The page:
There are a lot of lessons that I have unexpectedly side-swiped or rear-ended in my minivan.
Some of them aren’t surprising, like constantly being called “ma’am” in drive-through windows. Lesson learned: I am old. You have to be a “ma’am” to drive a minivan. Right?
Sorry, men. Or “sirs.” I constantly get honked at for not accelerating fast enough at red lights. Usually, I’m repeatedly saying “Huh? What did you say?” to one of my kids. Or trying to pick up a fallen toy. Lesson learned: people can be really rude and impatient hidden inside of their cars. Do they really need to get to that next red light quicker than me? Yes.
I’ve lost a few tire decorations AKA hubcaps from my frequent curb checking. It’s a big vehicle. Lesson learned: curbs or islands can just spring up out of nowhere, especially in Kansas.
Then, out of nowhere, arrive the instances when I have these amazing “pause time” moments in my van. In these times, I wish I had a hidden video camera or voice recorder somewhere. Last night, a tired four-year-old boy asked or demanded that he wanted “somebody to hold me.” He was in his car seat, and I was driving. I couldn’t hold him. His brother said, “I could hold your hand, Colby.” And suddenly, all of the arguing that had happened prior to that moment disappeared from my mind. It was a priceless brotherly moment. I happily watched in my rear-view mirror at a red light.
I’m a below average chauffeur and pretty mediocre when it comes to minivan climate control. I’m constantly adjusting the thermostat. It’s always too hot or too cold. When I glance over my right shoulder, I notice a weird smeared substance or what appears to be lick marks all over one of the back windows. And a Target sticker that, well, won’t ever come off. Most days, my van is an endless sea of returned papers, worksheets or art projects. And leftover everything. Hubcaps off to those parents who don’t allow their kids to eat in their vehicle. When the zombie apocalypse strikes, you can borrow some of the food in the cracks of crevices of everywhere inside of mine.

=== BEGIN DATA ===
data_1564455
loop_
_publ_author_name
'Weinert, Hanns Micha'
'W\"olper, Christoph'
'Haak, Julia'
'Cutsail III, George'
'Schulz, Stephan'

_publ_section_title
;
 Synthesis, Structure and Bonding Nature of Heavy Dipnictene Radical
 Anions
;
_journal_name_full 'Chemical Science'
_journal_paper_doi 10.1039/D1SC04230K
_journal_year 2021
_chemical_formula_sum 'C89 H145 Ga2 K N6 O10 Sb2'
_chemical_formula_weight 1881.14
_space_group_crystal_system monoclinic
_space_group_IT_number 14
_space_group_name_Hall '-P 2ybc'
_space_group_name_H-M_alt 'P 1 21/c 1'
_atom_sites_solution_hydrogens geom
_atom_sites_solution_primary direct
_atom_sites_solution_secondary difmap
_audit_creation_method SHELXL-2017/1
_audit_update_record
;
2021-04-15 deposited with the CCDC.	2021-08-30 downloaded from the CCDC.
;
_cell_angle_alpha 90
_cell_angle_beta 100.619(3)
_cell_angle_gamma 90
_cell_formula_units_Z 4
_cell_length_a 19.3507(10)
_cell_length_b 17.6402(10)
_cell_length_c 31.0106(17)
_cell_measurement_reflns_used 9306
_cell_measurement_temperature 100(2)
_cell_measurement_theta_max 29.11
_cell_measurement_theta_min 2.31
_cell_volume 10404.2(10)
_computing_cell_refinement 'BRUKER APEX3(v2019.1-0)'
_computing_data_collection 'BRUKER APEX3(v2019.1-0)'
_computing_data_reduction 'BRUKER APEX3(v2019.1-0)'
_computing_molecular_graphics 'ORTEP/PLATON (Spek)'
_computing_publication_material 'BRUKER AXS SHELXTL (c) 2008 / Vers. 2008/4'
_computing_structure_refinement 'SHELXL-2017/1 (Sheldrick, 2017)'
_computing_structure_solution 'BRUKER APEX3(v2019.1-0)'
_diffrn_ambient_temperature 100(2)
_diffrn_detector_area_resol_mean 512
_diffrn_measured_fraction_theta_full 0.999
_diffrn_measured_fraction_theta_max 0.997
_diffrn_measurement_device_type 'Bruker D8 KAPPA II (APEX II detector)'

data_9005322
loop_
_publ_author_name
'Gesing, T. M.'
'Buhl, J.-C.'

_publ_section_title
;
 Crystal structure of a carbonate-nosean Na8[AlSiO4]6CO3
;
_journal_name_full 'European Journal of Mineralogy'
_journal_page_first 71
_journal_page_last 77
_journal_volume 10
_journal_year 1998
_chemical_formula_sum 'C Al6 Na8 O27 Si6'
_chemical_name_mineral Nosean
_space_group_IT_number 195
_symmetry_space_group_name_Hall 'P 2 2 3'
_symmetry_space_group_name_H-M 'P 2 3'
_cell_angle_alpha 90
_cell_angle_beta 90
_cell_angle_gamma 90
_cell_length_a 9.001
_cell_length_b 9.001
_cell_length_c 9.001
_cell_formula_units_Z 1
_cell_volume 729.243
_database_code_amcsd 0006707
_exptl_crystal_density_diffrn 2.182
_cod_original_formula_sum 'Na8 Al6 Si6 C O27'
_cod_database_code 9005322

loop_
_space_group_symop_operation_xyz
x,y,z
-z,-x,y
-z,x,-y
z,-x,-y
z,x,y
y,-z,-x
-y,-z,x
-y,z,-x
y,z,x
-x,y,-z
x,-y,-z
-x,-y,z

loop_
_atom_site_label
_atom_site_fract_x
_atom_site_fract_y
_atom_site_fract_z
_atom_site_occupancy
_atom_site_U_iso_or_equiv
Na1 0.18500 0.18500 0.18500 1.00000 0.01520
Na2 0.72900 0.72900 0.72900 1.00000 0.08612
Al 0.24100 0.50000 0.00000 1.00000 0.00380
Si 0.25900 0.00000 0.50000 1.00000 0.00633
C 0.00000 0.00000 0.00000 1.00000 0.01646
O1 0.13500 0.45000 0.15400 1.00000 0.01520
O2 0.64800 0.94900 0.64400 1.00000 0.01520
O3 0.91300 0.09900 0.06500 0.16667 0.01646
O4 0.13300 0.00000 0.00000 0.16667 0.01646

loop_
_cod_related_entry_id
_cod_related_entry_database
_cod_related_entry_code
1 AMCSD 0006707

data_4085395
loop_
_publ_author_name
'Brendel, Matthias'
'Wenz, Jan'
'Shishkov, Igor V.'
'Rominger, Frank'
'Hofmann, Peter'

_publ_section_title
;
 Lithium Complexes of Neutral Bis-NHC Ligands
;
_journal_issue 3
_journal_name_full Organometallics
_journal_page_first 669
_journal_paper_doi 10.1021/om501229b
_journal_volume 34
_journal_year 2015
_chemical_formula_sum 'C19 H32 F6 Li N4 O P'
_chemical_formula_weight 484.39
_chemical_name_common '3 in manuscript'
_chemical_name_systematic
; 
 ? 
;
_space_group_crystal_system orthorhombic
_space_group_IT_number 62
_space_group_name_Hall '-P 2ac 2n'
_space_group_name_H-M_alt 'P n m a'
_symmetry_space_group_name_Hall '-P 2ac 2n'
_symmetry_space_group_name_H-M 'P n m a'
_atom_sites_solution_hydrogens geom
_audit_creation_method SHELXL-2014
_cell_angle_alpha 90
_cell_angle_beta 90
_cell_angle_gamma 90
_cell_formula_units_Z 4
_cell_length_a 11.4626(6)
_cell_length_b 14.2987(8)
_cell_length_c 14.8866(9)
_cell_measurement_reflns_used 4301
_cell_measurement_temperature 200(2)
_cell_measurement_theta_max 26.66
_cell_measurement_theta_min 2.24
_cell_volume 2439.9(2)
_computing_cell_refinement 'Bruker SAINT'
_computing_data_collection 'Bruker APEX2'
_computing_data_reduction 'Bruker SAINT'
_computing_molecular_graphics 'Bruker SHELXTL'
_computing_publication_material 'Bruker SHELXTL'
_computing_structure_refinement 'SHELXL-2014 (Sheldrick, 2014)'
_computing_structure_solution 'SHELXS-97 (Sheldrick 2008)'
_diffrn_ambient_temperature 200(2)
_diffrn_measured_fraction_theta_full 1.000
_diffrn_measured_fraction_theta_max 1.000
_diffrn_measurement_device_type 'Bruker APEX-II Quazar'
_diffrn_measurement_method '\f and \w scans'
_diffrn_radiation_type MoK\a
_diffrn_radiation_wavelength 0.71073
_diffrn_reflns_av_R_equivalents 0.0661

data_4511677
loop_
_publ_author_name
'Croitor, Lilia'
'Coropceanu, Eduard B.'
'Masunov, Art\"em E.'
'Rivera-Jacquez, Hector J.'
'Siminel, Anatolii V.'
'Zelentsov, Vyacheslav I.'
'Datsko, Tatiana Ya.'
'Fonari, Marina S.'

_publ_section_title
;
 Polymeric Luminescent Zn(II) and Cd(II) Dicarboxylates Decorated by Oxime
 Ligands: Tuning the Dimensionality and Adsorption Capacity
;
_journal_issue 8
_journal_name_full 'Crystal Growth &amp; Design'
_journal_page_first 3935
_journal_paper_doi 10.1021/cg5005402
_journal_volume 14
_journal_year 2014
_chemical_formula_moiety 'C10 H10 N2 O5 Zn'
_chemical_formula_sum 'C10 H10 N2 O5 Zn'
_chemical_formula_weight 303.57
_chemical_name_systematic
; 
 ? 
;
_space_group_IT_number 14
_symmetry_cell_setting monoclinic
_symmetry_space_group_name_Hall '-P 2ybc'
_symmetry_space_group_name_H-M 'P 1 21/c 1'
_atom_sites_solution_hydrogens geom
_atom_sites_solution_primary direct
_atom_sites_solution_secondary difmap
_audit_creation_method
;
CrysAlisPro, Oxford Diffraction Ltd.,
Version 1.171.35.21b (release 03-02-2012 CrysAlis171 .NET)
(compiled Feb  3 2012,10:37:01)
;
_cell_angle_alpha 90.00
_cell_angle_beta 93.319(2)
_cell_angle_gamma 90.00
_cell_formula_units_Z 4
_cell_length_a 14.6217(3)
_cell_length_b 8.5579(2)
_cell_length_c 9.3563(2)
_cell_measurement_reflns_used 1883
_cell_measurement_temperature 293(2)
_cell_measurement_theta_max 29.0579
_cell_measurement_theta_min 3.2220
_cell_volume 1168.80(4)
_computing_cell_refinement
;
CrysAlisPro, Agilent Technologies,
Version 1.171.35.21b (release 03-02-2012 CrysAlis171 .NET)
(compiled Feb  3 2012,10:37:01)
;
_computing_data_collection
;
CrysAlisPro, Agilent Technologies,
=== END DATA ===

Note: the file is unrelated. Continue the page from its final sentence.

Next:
Despite all of its quirky characteristics, I have chosen to spend many moments in my van. For some reason, it helps me think more clearly. More creatively. And more deeply. It does this for my boys, too. I have jotted down numerous conversations that we have had while driving. Sometimes, I’m completely overwhelmed by the questions or thoughts that pop into and out of their heads. Then there’s those other times when they won’t stop touching each other, so I’m just trying really hard to listen to the song I like on the radio.
The other night we were driving and one of my sons said, “Mom, you know when I saw that shooting star, and I made a wish? I’m gonna change my wish. I wish I could ride on that shooting star.”
I replied, “That would be awesome. Where would you go?”
“I would go to all the planets and Venus. But not the sun. It would be too hot, unless I had protection. Yeah, I would have a metal outfit then I would ride to the sun, too. And I could stand on the sun and not be burned.”
I told him that I would like to ride on a shooting star, too.
Lesson learned: my son wants to go for a ride on a shooting star. Another stellar conversation on a drive in the van. I can’t help it. I love that uncool, messy, curb-checking, crumb-a-palooza and home for various species of missing fries. The best conversations always happen while we’re driving around in there. If my boys ever need help with creative thinking later in life, I know the fix. We will all pile in there and go for a drive. And I’ll try not to accidentally hit any curbs. Who I am I kidding? Those curbs spring up out of nowhere. I will most likely hit one. We will laugh. I will say, “Whoops. Curb check…”and hope that Daddy doesn’t have to order another hubcap from Amazon.